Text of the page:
If you’re missing one or more teeth, then you’ve already experienced a change in your ability to eat certain foods, your confidence and possibly, your pronunciation or words. These have served as major inconveniences that you’d like to correct, so how do you go about it? Your local dentist recommends dental implants, and as you continue reading, he’ll explain how he’ll determine whether you’re a good candidate for this restorative procedure.
What are Dental Implants?
Dental implants are surgically placed posts that are made from titanium, a very strong and durable material that fuses with the bone mass beneath your gums. In doing so, the implant acts as the root of your missing tooth.
Usually a two-visit procedure, once the post is placed in the jawbone, your dentist will then attach an abutment, which is a piece that connects your implant to either a crown or bridge (depending on whether you have one or more missing teeth). Once your jaw and gums have healed from the initial surgery, you will return to your dentist’s office to have either the crown of bridge attached, restoring your full function.
Are Dental Implants Right for Me?
Before any work is done, your dentist will take X-Rays to evaluate whether you have enough bone density to support the implant process. This is important because the success of the procedure depends on how well the implant seats into your existing bone mass. If this initial step is not established, you could be left with a wiggly implant that could eventually fail.
Why are Dental Implants the Best Option for Full Restoration?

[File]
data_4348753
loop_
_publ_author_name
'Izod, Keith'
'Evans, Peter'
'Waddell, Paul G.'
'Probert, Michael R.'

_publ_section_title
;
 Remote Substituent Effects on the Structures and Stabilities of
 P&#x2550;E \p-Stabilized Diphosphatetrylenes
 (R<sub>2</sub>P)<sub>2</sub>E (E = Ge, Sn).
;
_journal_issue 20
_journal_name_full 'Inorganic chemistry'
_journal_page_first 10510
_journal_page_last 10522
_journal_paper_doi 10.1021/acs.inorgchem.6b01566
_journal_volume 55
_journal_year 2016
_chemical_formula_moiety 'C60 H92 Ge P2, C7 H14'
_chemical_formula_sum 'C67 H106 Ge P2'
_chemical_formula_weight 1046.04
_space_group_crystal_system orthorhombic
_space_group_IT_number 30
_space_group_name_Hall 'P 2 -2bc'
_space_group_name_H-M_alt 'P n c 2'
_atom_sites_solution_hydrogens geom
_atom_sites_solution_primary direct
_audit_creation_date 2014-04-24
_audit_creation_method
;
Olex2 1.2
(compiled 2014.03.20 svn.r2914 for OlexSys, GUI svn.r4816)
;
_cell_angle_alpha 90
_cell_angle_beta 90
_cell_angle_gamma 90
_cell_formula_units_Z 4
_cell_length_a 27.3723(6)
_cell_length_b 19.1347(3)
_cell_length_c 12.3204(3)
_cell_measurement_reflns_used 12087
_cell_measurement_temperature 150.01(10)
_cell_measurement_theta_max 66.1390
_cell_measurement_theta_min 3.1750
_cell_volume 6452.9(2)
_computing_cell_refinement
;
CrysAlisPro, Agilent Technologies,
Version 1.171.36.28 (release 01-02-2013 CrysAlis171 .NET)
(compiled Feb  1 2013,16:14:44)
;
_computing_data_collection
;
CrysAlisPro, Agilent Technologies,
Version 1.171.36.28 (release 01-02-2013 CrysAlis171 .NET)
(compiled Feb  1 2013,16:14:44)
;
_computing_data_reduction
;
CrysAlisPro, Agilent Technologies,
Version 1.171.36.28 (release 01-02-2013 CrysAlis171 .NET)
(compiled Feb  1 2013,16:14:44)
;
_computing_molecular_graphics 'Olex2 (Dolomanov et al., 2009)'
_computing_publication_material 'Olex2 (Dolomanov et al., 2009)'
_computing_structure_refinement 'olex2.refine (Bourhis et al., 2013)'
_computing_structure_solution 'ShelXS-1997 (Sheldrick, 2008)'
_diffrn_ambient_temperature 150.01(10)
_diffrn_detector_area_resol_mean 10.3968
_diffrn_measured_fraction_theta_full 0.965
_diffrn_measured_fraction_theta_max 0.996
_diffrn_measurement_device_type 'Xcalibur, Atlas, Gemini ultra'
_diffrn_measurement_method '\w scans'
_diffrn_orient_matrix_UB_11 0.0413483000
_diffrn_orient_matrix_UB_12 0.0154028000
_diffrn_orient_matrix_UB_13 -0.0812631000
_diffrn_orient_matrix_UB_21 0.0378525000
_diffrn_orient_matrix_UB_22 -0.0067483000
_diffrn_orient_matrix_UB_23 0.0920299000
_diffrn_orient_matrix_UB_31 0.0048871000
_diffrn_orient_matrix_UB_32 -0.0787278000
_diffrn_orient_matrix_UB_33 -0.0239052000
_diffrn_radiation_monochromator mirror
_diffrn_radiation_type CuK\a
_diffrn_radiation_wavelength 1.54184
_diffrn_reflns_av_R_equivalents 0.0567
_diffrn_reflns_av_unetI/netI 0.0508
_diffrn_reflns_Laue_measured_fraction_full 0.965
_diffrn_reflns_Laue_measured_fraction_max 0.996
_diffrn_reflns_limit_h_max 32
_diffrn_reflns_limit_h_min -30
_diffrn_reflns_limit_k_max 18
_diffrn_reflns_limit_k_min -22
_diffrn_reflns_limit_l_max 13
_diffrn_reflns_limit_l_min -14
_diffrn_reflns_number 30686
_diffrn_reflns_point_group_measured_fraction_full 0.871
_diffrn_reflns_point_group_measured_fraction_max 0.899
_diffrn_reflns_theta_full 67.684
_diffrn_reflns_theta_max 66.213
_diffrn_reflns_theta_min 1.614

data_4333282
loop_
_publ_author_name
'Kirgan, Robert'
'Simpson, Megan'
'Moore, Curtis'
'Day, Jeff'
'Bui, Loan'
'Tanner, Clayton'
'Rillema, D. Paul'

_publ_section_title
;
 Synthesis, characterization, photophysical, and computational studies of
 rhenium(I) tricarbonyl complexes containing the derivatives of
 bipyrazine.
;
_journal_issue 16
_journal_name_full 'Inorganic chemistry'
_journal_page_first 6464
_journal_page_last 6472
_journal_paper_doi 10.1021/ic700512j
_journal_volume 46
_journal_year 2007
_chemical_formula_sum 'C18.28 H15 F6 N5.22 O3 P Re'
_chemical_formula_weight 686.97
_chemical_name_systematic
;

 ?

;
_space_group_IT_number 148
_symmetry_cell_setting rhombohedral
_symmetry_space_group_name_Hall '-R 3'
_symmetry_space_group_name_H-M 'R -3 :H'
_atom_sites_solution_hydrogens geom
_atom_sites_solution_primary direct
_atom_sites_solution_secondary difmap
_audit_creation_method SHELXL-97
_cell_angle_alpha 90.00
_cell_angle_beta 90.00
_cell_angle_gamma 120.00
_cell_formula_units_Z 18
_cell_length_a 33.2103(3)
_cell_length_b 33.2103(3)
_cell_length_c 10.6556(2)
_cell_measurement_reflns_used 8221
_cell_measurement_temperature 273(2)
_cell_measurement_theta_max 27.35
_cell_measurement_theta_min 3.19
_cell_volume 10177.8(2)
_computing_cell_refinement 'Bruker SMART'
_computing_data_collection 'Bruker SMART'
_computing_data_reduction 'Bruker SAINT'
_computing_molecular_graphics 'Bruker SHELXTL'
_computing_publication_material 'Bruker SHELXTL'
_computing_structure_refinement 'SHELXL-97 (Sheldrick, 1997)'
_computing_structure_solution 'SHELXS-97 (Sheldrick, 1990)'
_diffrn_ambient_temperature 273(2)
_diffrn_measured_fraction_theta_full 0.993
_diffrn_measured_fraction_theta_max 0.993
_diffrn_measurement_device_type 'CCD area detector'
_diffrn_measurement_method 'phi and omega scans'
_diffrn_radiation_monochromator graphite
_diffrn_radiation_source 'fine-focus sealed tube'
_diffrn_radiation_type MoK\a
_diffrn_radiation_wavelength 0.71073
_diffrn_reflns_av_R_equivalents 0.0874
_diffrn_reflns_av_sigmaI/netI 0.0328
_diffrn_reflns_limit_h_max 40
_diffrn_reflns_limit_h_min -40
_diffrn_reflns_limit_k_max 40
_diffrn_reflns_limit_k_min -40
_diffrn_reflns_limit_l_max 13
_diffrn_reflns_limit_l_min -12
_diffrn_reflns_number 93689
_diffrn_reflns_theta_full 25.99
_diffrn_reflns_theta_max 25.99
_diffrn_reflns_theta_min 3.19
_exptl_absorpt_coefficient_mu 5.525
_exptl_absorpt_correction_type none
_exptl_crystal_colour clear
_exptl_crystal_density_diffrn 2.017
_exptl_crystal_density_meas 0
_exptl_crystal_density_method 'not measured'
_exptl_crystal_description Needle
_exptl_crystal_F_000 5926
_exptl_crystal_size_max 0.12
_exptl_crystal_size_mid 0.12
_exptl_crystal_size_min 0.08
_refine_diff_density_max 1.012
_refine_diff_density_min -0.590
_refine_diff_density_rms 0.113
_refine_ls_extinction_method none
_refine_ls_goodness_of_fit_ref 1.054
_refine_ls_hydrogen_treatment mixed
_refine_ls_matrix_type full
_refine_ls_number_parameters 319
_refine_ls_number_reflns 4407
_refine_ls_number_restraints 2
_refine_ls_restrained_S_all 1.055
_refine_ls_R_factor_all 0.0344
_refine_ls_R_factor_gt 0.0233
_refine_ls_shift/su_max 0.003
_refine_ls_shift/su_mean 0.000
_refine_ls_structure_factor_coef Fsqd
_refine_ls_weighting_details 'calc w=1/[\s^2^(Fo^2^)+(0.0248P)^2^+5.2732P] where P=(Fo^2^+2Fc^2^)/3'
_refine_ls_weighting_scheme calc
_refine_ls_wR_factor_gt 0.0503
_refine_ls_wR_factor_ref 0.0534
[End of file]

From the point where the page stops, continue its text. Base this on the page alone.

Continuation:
The dental implant process is the most reliable for restoring your smile and the full function of your teeth because it goes to the heart of the problem – the root. By replacing the missing root, it stops any bone degeneration that could occur.
It also prevents tipping and super eruption:
- Tipping – This refers to the shifting of the teeth around a missing tooth because of the vacated space.
- Super Eruption – A super eruption is a vertical movement that occurs when the tooth that’s directly above or below a vacated area begins to extend into the space where the missing tooth is supposed to be.
These alignment issues can lead to other problems like malocclusion (irregular bite) and misalignment of your teeth.
The great news is that you’re suffering doesn’t have to continue. The first step is to reach out to your dentist to schedule a consultation to find out if the procedure is right for you. Then, you can soon enjoy life without limitations with a fully restored smile!
About the Author
Dr. Joe Isaacson is an award-winning dentist who has remained committed to striving for excellence since he first entered dental school at the University of Oklahoma College of Dentistry. Since then, he’s gone on to be rated as the #1 Dentist by Doctoroogle.com and one of the top 50 dentists in Oklahoma. Dr. Isaacson can be reached for more information about his services through his website.